Get Back in the Kitchen with Classic Home Desserts

November is the beginning of winter here in Canada and once the temperature drops, it puts me in the mood to stay home and bake.

There is something so rewarding about creating a great dessert for family and loved ones and so I am trying to overcome my fear of baking (without a sweet tooth of any kind, it's hard for me to gauge how it turned out). That's why I've put my trust into Richard Sax's Classic Home Desserts: A Treasury of Heirloom and Contemporary Recipes.

It's a doozy for many reasons:

- Richard was the founding chef and director of Food & Wine's Test Kitchen and wrote about food in every way - cookbooks, restaurant and book reviews, articles (he died in 1995)

- It won both a James Beard Foundation Book and IACP Cookbook award

- It has a forward by one of my favourite cookbook authors, Dorie Greenspan

- There are over 350 of the world's best desserts that took author Richard Sax over 10 years to collect and refine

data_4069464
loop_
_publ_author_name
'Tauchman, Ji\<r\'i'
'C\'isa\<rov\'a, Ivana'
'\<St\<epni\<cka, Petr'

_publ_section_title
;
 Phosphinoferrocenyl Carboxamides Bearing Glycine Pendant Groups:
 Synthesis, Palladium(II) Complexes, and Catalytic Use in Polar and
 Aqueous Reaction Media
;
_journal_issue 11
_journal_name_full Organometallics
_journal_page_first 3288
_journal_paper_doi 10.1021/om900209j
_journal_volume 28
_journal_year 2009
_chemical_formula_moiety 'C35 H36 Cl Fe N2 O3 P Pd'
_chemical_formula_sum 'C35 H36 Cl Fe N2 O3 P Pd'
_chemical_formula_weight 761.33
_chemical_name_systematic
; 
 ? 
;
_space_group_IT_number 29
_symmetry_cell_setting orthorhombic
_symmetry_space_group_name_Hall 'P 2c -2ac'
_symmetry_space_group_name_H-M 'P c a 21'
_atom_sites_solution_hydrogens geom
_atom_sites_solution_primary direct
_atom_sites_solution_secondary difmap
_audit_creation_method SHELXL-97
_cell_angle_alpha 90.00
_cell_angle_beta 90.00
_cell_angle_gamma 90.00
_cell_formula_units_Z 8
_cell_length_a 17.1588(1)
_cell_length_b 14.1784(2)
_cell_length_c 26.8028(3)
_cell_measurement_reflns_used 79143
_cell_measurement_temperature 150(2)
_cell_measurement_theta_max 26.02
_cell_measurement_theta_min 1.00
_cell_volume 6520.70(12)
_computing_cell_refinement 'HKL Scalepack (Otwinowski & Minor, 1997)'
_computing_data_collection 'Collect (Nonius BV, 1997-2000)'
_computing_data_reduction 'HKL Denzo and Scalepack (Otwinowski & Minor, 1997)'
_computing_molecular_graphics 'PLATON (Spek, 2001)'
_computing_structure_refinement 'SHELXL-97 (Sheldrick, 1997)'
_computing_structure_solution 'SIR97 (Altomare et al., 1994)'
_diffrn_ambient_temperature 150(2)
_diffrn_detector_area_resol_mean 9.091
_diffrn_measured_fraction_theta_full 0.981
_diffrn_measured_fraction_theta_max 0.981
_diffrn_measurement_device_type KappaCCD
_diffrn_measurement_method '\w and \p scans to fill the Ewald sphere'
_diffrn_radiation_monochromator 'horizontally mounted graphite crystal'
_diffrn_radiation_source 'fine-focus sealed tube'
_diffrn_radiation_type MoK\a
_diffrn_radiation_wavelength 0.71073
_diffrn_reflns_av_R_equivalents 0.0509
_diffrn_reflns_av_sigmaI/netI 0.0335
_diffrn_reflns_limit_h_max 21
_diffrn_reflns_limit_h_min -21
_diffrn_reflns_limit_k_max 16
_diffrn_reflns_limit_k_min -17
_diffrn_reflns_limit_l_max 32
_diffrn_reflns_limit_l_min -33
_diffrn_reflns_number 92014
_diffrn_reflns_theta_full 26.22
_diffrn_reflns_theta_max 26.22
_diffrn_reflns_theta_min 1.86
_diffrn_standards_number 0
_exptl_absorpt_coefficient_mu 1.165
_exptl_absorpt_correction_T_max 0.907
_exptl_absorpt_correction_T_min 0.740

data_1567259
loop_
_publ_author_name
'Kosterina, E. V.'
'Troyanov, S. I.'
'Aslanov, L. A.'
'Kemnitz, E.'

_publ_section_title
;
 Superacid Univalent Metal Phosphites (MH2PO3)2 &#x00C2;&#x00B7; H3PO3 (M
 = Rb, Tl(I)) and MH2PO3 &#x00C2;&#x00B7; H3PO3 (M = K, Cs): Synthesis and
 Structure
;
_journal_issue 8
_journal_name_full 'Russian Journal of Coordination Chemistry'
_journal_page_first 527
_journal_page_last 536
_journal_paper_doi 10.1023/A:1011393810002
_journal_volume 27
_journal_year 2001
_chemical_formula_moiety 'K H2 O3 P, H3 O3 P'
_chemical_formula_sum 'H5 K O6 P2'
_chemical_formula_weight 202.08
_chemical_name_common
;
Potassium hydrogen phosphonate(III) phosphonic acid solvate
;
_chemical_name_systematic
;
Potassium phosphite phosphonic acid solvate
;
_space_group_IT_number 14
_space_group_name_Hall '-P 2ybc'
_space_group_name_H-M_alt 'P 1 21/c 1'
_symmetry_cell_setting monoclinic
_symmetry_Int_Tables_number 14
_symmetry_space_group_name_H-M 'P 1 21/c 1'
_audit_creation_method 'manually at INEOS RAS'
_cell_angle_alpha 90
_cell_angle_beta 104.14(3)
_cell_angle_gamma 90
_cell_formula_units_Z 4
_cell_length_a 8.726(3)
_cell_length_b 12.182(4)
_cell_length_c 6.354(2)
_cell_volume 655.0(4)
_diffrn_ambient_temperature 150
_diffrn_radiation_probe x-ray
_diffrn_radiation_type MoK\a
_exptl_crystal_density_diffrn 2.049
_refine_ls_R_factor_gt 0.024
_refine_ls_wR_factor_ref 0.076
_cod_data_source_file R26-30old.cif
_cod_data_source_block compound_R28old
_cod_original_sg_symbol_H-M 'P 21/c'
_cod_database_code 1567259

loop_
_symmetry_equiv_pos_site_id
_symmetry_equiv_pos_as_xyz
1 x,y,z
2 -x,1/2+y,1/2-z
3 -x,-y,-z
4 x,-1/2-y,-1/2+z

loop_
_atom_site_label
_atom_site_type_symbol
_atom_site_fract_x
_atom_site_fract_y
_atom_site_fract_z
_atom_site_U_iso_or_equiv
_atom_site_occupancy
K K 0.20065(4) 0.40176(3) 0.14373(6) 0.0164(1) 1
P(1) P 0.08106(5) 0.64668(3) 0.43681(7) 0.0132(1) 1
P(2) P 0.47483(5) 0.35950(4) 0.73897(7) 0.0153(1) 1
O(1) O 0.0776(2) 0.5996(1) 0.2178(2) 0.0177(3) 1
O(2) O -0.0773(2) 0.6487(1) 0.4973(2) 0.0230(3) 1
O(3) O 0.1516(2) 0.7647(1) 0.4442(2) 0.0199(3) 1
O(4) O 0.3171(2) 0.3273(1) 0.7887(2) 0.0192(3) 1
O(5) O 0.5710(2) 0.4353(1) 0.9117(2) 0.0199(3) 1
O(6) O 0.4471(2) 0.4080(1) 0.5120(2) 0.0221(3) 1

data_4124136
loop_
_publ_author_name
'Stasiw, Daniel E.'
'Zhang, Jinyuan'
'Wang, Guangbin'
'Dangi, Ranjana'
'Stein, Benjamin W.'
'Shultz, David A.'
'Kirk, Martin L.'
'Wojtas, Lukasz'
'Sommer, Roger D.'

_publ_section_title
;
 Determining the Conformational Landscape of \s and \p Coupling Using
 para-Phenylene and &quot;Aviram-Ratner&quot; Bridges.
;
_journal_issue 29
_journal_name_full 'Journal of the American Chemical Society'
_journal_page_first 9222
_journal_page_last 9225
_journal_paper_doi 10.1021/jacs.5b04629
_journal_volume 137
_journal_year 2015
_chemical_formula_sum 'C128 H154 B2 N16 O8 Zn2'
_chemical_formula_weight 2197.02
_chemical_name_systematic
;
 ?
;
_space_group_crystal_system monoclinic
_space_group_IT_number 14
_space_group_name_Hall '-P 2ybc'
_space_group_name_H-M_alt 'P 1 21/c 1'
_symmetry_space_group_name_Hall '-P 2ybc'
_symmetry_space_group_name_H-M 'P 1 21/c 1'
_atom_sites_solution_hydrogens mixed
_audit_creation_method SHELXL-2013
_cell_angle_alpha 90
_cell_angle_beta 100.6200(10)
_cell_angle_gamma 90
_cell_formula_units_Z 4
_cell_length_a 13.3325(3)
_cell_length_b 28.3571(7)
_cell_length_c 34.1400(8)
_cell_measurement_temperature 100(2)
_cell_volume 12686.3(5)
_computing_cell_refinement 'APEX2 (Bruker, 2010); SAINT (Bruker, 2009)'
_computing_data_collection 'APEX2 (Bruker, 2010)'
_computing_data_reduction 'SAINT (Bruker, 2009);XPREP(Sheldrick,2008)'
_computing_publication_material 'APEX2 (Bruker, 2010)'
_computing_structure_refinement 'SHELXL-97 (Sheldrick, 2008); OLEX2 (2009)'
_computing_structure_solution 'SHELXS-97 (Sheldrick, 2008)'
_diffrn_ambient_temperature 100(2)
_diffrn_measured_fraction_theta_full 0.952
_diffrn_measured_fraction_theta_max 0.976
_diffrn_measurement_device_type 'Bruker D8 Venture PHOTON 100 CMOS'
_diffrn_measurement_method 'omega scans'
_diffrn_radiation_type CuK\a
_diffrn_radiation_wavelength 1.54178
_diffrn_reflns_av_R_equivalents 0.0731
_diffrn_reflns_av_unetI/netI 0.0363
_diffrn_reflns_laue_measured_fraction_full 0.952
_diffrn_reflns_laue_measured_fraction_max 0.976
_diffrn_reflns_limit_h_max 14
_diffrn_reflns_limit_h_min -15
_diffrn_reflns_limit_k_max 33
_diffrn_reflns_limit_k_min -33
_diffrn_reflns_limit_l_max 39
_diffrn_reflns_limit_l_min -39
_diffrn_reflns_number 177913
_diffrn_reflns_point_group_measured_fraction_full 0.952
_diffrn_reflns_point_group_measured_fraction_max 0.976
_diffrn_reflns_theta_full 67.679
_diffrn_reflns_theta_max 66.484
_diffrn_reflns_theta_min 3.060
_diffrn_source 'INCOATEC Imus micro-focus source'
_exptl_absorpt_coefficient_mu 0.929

- 19 chapters of desserts from cobblers and crisps to cakes and cookies, puddings and souffl├ęs, pies and pastries, ice creams and sauces means you'll never have to scramble for another bake sale, PTA meeting or book club event again!

- Extra tidbits along the sidebars offer quotes, old recipes ("To Make Fine Little Cakes") and other fun information will keep you smiling while your crust browns or your sauce thickens

And there is something for every level of baker: Current-Orange Pound Cake is something someone at my level can tackle, but I've have to work my way up to Commander's Palace Bread Pudding Souffle. I am curious to give Ricotta Bavarian a go, as well as Mother Church's Spirited Dark Fruitcake for the holidays. I've never heard of Fresh Grape Pie, so of course I'll have to try that and I'm torn between doing Pennsylvania Dutch Butter Semmels and Hamantaschen (because I don't know what either of them are), so I'll just have to do both.

That's what makes this book so vital - it's got a bit of everything and a ton of stuff I bet you've never heard of. What fun!

Stephanie Dickison

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